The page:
Clinton's need for such validation is endless and constant. It explains his unnatural love for the rope line, his thirst for approval and applause, his indiscriminate desire for the adulation of audience and acolyte. It makes his life a maw for the instant and shallow gratification delivered by people he barely knows. It explains his lifelong dream of the White House: Being the most bountiful trough on the planet, it is the Holy Grail for the creature that is forever feeding.

Ambition is universal in politicians. But insatiable need is not. All presidents are ambitious or they never would be president. But our good presidents, even our mediocre presidents, did not become president or conduct their presidencies solely to validate their own worth.

Ronald Reagan was ambitious to enact an agenda and spread an ideology. George Bush lacked those polestars, but he saw himself as an aristocratic steward whose role it was to guide America through great crises, such as the breakup of the Soviet empire and the invasion of Kuwait. Jimmy Carter's agenda was not political but moral: His ambition, both internationally with human rights and domestically with personal probity, was to bring a new uprightness to American political life.

Eisenhower and Truman, of course, were men who knew who they were long before they became president. Nixon, by contrast, did not. Indeed, the one president of our time who comes the closest in psychological hunger to Clinton is Nixon. For Nixon, too, the presidency was a way of validating his worth. And in the end, that insecurity, that need to have and use the office to prove himself and to show them -- the elites, the snobs, the Kennedys -- was his undoing.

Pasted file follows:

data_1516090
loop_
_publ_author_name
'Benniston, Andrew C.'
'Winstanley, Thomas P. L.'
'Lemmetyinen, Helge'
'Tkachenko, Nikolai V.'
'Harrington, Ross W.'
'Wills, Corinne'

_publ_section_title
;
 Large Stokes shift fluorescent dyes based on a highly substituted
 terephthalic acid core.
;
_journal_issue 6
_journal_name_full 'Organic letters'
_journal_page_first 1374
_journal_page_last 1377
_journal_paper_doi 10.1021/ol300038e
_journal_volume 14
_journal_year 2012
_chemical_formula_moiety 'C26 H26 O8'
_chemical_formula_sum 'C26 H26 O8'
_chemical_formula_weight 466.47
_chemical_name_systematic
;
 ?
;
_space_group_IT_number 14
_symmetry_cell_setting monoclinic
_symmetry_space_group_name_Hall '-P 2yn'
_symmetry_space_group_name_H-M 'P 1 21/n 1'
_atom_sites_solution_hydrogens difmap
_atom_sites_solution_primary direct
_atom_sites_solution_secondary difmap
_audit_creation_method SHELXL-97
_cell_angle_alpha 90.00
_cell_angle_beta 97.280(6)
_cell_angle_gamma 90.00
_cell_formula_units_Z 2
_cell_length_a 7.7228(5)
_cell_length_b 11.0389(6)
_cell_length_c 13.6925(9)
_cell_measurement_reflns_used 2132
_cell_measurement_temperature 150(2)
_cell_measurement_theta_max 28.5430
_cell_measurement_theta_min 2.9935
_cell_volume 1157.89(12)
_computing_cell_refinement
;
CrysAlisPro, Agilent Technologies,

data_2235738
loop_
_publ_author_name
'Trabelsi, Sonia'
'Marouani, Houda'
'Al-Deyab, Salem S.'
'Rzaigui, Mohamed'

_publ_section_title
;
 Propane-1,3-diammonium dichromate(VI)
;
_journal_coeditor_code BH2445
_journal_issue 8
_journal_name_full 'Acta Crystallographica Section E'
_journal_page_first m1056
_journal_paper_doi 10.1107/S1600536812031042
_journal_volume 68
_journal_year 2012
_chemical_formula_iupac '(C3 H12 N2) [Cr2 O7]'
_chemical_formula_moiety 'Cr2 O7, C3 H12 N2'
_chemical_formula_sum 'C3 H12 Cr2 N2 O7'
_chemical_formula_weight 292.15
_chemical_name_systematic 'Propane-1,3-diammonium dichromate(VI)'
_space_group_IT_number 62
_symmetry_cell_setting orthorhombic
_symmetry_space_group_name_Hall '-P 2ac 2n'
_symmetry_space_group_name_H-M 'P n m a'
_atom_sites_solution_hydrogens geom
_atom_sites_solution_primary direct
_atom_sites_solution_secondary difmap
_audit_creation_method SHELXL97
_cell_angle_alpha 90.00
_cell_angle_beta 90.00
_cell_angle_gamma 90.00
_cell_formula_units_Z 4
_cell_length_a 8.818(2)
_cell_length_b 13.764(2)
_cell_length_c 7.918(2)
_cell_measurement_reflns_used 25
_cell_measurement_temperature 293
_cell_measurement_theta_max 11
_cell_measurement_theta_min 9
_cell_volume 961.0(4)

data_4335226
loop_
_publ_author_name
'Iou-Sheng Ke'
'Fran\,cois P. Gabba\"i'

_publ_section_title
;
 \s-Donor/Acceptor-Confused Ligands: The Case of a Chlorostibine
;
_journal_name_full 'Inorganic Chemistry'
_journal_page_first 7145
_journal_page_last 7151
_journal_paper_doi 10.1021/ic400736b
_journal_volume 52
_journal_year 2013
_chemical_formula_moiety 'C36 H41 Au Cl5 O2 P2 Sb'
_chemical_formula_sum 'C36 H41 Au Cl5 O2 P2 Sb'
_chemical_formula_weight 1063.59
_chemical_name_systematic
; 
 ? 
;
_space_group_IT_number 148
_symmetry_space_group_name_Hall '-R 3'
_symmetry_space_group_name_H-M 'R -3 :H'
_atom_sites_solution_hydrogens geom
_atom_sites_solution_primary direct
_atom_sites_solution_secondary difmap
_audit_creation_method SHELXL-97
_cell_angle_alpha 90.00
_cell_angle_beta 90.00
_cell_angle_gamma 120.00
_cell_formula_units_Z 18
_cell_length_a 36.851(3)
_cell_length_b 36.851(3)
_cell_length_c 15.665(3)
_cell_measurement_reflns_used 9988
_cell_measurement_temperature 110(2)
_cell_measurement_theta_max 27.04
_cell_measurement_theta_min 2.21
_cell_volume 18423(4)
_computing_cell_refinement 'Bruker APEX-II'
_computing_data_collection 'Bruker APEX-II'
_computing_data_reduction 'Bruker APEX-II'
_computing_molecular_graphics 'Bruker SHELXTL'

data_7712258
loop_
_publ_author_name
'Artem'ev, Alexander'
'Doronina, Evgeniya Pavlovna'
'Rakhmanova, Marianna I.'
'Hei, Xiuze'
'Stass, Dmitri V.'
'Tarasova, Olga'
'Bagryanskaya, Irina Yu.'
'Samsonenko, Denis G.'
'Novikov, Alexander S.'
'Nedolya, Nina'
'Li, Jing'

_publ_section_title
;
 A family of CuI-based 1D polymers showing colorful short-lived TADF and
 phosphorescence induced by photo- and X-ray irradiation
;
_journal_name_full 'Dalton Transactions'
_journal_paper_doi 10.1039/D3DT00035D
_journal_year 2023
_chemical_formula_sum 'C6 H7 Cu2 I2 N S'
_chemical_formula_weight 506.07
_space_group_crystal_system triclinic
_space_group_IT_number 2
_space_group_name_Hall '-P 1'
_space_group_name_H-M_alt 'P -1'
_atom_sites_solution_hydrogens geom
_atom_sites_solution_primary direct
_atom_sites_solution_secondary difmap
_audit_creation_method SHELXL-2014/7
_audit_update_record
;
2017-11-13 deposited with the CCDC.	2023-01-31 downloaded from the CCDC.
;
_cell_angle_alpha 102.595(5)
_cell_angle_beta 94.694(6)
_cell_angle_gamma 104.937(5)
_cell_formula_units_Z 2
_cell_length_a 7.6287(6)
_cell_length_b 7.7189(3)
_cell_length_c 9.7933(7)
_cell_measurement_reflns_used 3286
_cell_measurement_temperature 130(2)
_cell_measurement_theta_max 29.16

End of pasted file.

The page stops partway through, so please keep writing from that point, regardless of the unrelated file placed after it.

Nixon's narcissism was nervous and transparent. Clinton's is masked by the charm and cool of a sociopath. But now the charm is gone. Clinton stands naked. All that's left is the hunger, and we stand aghast at the sheer volume of his personal need.

As Clinton has seen himself exposed, as he's watched his spiral descent into mortified irrelevance, his solipsism has acquired a desperation. And in that desperation lies national danger. Personal survival is everything, and he'll take the country through anything -- through seven months of surreal dissimulation, for example -- to ensure it.

America is caught in his psychodrama. One day, he observes that perhaps his troubles will help heal the nation. Another, he runs about giving speeches, raising money, and going through the motions of governing. "White House officials," explained ABC's Chris Bury, "insist the president finds it therapeutic to focus on his job." On yet another, he feels good about a phone call from France about a policy failure that endangers the United States. Lines between self and other, between Clinton and country, had always been blurred. Now they have disappeared entirely.

Until now, having a therapeutic presidency hardly mattered. The country was living off the accumulated capital of a half-century of astonishing diplomatic and economic success. With the enemies of the United States still in stunned retreat from their defeats in the Cold War and the Gulf War, and with the economy humming, there was no obvious harm in having an entirely personalized presidency. The luxury of having a narcissist-in-chief can be tolerated when there really is no need for anyone at the helm. But now there is.

Saddam has broken out. The Balkans are seething. Greece and Turkey are nearing a showdown over Cyprus. The Middle East will erupt next May when a Palestinian state is unilaterally declared. North Korea has just attempted the launching of an orbiting satellite, which means that it is working on three-stage rockets, and three-stage rockets can reach anywhere on earth, including the United States. And, oh yes, the world economy is teetering.

The world looks to America. And what does it see? A man who feels good to be relevant.

The articles of impeachment drawn up against William Jefferson Clinton will list lying under oath and obstruction of justice. We should add: solipsism. The world's "indispensable nation" can no longer be led by a man incapable of seeing, or feeling, anything beyond himself.

Charles Krauthammer is a contributing editor to THE WEEKLY STANDARD.